Let us analyze the above game. Let*G(r, c) denote the version of the game with*
*r* rows and *c* columns where *r* *≥* 0 and *c* *≥* 1. We set *G(0, c) = 0. Otherwise,*
deleting a row splits the game into a long conjunctive sum of *G(r*^{!}*, c) andG(r*^{!!}*, c)*
where*r** ^{!}*+

*r*

*=*

^{!!}*r−*1, and

*r*

*and*

^{!}*r*

*are the number of rows in the two halves. If we add a divider, we end up with the short conjunctive sum of*

^{!!}*G(r, c*

*) and*

^{!}*G(r, c*

*), where*

^{!!}*c*

*and*

^{!}*c*

*are the number of columns on either side, which satisfy*

^{!!}*c*

*+*

^{!}*c*

*=*

^{!!}*c.*

Hence if*r >*0, we have

*G(r, c) ={G(r*^{!}*, c)#G(r*^{!!}*, c) :r** ^{!}*+

*r*

*=*

^{!!}*r−*1

*}∪{G(r, c*

*)*

^{!}*∧G(r, c*

*) :*

^{!!}*c*

*+*

^{!}*c*

*=*

^{!!}*c}.*We can solve this game by computing

*I(G(0, c)) =I(0), then using conditions 2, 3,*and 4 to recursively compute

*G(r, c) from*

*G(r*

^{!}*, c*

*) with*

^{!}*r*

^{!}*≤r,*

*c*

^{!}*≤c*and one of these inequalities strict. Once we have computed

*I(G(r, c)), we use condition 5 to*determine who wins the game.

4. The Information Needed
4.1. The Definition of*I(G)*

We here define the information*I(G) that we associate with a game and show that*
it satisfies the conditions in Section 3.

Definition. For a game *G, let* *I(G) be the function that takes pairs of ordinal*
numbers to the set*{*First,Second*}*by sending (α,*β) to the winner of (G∧*[α])*#*[β].

Note that this information must be obtainable from any classification of games under short and long conjunctive sum. In particular, this is in some sense the least amount of information needed.

4.2. Some Definitions Equivalent to *I(G)*

In this section we present some information to associate with games equivalent to
knowing*I(G).*

Lemma 20. *KnowingI(G)is equivalent to knowing the winner of* (G*#*[α])*∧*[β]

*for allα,β.*

*Proof.* By Corollary 19 and Lemma 14,

(G*#*[α])*∧*[β] =* _{w}*(G

*∧*[β])

*#*([α]

*∧*[β]) =

*(G*

_{w}*∧*[β])

*#*([min(α,

*β)]).*

Hence the winner of (G*#*[α])*∧*[β] can be determined from *I(G). On the other*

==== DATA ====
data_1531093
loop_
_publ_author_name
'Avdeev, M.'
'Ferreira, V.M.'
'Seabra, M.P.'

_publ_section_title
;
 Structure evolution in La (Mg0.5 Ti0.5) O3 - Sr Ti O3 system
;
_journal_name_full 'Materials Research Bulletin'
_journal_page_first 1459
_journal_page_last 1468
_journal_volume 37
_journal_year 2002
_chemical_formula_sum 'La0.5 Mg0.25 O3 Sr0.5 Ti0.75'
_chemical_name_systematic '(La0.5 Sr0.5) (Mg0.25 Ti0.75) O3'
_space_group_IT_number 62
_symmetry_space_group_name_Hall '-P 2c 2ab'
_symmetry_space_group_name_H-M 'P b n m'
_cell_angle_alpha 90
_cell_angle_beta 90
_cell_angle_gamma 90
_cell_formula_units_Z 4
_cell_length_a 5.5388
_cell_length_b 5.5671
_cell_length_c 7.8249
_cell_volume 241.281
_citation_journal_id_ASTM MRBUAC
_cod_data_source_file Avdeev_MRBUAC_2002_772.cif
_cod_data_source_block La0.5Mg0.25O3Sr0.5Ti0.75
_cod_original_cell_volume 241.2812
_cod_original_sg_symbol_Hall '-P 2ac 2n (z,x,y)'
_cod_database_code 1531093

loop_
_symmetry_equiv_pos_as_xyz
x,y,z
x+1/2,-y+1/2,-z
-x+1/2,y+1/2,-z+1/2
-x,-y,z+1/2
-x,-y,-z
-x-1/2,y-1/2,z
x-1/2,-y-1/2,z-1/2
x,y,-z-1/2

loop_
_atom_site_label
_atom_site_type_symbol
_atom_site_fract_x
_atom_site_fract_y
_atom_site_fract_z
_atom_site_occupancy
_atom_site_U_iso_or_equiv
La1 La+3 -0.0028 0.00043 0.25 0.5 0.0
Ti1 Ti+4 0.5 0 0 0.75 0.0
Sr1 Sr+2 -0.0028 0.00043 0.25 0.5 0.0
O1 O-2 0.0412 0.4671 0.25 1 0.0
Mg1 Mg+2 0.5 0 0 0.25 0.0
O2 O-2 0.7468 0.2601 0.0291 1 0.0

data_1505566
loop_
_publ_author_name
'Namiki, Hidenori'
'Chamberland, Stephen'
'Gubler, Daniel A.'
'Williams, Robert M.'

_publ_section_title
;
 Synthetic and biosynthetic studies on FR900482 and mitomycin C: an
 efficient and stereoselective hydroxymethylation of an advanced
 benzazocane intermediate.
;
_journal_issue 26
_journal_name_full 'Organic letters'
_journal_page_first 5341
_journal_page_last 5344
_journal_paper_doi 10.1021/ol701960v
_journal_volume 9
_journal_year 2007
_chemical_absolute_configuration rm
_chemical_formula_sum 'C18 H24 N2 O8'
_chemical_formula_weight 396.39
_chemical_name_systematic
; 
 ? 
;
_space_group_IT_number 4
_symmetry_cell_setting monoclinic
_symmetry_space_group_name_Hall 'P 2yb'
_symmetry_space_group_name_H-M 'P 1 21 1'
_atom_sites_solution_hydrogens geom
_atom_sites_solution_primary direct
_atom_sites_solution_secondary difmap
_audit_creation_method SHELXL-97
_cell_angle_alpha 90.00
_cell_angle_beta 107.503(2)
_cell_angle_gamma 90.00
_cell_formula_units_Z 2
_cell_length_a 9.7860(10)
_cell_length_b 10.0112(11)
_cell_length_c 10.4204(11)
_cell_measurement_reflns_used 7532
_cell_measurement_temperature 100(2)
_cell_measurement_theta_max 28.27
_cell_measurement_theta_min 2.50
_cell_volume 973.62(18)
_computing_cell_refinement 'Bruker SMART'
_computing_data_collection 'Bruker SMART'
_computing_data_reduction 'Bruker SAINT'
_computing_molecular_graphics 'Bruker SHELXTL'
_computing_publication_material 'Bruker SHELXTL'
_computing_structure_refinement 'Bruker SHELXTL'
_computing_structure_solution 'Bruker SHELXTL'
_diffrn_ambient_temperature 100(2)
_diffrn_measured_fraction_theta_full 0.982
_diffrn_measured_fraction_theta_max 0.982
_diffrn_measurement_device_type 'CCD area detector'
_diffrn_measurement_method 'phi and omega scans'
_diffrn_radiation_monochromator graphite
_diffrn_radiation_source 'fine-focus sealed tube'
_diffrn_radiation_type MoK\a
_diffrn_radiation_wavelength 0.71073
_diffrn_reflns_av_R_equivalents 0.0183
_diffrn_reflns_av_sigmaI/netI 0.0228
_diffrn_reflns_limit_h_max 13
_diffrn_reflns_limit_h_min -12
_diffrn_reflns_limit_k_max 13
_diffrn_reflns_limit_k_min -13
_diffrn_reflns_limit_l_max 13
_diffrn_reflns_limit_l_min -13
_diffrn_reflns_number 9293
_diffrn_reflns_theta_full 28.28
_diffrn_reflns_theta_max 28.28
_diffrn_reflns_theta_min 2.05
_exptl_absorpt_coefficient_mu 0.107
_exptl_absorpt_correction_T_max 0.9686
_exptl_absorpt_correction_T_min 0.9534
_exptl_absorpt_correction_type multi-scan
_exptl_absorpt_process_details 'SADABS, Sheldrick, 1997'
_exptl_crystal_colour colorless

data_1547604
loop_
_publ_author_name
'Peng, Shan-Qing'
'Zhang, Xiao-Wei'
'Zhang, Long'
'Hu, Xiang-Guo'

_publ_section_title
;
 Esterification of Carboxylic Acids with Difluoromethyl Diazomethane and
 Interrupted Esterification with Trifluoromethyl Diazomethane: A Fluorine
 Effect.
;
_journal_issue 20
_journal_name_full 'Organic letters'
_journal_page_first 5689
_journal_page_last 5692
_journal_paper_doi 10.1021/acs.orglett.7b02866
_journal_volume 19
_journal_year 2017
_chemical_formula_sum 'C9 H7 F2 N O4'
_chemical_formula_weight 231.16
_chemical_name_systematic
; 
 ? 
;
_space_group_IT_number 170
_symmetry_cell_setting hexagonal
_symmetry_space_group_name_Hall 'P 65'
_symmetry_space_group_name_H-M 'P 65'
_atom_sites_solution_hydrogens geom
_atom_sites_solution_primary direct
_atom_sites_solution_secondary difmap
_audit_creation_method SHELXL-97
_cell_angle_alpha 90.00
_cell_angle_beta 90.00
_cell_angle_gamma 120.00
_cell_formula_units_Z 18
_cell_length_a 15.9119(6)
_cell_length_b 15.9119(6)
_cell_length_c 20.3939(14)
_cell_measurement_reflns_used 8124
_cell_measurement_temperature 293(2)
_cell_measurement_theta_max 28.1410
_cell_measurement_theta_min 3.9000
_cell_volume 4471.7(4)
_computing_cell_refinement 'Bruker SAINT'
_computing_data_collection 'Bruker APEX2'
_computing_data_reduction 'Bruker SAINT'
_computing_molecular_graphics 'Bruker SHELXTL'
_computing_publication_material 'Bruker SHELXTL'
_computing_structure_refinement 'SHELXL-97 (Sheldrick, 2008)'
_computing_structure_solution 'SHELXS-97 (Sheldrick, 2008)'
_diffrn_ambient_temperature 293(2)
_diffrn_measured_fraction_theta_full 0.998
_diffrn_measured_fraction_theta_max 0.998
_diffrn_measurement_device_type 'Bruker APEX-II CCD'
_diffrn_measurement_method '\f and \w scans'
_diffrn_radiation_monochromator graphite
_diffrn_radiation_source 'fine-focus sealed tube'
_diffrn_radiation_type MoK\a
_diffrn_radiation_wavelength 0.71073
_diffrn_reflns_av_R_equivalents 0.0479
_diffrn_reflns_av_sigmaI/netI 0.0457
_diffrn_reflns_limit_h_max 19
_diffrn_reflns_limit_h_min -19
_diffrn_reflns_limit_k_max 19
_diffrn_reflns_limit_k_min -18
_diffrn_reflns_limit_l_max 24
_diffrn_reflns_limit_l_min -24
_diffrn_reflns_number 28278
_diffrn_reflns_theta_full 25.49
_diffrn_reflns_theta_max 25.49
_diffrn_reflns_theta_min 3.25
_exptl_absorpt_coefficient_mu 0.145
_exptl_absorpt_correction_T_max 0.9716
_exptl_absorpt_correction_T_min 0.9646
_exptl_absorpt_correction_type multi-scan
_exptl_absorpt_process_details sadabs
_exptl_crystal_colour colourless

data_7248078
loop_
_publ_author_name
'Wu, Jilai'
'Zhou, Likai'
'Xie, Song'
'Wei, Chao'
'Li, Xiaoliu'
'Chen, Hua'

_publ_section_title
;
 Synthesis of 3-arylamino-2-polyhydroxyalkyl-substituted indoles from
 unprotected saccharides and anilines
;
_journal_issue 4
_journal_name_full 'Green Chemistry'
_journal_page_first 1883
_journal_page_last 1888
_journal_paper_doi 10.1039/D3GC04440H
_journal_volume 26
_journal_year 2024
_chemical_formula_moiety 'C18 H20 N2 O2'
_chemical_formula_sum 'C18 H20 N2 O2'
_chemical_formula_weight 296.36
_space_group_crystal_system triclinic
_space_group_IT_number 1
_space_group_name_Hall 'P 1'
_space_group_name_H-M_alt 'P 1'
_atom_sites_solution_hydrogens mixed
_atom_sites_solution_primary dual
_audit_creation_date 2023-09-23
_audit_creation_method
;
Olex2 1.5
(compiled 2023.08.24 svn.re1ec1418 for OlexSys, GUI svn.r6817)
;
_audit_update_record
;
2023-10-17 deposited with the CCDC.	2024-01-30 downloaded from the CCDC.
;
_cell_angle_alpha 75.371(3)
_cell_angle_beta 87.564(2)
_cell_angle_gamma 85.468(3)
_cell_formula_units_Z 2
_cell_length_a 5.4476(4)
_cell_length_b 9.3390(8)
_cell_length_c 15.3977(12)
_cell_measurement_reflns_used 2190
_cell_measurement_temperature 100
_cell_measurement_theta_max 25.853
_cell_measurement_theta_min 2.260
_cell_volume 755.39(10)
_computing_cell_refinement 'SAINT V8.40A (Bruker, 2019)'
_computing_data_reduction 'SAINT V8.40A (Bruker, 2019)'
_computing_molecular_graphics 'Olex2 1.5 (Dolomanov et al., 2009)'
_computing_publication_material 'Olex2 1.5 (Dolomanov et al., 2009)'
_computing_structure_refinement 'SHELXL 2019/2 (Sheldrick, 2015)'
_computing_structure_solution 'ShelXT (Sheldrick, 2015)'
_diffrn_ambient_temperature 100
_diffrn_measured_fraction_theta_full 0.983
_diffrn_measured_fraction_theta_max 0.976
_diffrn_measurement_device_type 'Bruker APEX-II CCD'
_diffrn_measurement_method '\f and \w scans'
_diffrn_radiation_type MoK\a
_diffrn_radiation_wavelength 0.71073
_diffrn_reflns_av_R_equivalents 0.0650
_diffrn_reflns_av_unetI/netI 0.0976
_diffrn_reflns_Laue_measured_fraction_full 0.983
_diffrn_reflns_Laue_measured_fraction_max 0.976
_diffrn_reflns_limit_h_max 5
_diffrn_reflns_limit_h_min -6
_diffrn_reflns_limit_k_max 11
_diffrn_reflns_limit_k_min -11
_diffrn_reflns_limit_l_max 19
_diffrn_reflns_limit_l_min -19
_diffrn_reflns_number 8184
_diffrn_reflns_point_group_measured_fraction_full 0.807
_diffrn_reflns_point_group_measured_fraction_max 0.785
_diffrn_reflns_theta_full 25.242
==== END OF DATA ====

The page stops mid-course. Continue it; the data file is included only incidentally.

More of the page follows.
hand, by Corollary 19 and Lemma 15,

(G*∧*[α])*#*[β] =* _{w}*(G

*#*[β])

*∧*([α]

*#*[β]) =

*(G*

_{w}*#*[β])

*∧*([max(α,

*β)]).*

Hence*I(G) can be determined from the winners of (G#*[α])*∧*[β] for all*α,β.*

We now define a more convenient equivalent piece of information.

Definition. For a game*G, define functions,r** _{G}* and

*s*

*, from the ordinal numbers to the ordinal numbers, by*

_{G}*r**G*(λ) =*R(G#*[λ]);

*s** _{G}*(λ) =

*S(G∧*[λ]).

Corollary 21. *Knowing* *I(G)* *is equivalent to knowing* *r**G*(ω) *for all* *ω* *and to*
*knowings**G*(ω)*for allω.*

*Proof.* The claim follows immediately from Lemmas 9, 12 and 20.

4.3. Computing*I(0)*

In this section we show the Condition 1 from Section 3 is satisfied by*I(G).*

Lemma 22. (0*∧*[α])*#*[β] *is winning if and only ifβ* *is R-odd.*

*Proof.* The claim follows from the fact that (0*∧*[α])*#*[β] = 0*#*[β] = [β].

4.4. Computing*I({G**i**}*) from*I(G**i*)

In this section we show that Condition 2 from Section 3 is satisfied by *I(G). We*
consider three cases.

Lemma 23. (*{G**i**}∧*0)*#*[α]*is winning if and only ifαis R-odd.*

*Proof.* The claim follows from the fact that (*{G*_{i}*}∧*0)*#*[α] = [α].

Lemma 24. (*{G*_{i}*}∧*[α])*#*0 *is winning if and only if for some* *G*_{i}*andα*^{!}*<α,*
*G**i**∧*[α* ^{!!}*]

*is losing for allα>α*

^{!!}*≥α*

^{!}*.*

*Proof.* (*{G*_{i}*}∧*[α])*#*0 =*{G*_{i}*}∧*[α].By Lemma 1, this game is winning if and only
if some option, *G**i**∧*[α,*α** ^{!}*] is losing. This game has options equal to the union of